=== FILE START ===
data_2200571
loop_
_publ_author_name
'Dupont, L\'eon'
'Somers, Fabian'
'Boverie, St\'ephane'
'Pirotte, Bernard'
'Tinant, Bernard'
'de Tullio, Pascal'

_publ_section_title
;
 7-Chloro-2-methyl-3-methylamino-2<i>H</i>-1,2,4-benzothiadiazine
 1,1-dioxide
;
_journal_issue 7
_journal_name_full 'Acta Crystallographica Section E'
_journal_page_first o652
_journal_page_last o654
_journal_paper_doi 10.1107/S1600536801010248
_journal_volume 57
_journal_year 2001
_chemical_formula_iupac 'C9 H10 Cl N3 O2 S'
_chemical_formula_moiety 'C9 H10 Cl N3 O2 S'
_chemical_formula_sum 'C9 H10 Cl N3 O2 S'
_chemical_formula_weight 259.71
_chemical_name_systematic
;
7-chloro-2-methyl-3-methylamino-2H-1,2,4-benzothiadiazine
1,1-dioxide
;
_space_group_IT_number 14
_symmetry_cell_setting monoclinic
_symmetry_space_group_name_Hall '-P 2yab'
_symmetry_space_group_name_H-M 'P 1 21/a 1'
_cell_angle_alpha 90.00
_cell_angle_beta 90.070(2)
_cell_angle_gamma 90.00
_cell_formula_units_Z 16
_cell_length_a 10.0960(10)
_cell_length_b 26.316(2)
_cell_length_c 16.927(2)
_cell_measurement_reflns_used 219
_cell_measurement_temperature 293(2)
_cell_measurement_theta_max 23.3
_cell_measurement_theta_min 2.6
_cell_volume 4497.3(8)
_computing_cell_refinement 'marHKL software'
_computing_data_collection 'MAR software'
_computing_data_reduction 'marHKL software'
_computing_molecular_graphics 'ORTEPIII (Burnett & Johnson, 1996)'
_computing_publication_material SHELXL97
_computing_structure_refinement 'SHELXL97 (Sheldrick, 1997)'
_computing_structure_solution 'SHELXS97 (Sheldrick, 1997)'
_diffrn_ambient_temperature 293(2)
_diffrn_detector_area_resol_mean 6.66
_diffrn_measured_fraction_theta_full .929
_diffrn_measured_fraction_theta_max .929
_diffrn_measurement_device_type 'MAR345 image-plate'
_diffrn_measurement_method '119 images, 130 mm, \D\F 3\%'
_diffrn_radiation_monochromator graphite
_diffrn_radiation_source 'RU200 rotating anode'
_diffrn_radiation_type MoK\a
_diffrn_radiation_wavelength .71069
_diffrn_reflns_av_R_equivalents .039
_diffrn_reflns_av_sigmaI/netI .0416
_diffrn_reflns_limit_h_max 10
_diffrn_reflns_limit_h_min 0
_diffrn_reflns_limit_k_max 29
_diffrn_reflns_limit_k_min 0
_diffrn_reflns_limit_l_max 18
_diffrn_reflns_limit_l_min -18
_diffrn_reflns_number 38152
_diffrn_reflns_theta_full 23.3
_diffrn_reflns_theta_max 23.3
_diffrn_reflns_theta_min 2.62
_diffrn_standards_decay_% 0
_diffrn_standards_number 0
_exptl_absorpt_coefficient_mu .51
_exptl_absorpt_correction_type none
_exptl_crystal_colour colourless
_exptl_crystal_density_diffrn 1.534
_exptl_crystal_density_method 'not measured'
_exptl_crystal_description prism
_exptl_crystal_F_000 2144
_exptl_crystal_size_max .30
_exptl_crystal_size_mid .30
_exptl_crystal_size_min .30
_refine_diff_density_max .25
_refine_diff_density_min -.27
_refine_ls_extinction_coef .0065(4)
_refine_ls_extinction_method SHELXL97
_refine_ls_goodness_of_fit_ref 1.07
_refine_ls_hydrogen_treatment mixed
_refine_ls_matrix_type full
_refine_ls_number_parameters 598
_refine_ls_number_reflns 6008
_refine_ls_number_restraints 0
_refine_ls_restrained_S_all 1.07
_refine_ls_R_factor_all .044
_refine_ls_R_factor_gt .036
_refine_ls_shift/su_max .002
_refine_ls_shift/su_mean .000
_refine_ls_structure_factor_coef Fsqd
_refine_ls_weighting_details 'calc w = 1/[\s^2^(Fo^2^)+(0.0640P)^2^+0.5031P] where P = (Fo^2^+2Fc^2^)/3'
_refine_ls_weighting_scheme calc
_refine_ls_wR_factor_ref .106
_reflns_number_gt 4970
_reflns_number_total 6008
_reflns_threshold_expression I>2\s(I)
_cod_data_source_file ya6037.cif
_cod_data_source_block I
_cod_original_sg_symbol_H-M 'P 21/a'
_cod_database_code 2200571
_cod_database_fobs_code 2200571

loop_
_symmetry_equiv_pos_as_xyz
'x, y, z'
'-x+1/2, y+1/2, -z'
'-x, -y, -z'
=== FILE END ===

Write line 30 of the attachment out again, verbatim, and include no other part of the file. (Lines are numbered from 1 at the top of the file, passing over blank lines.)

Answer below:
;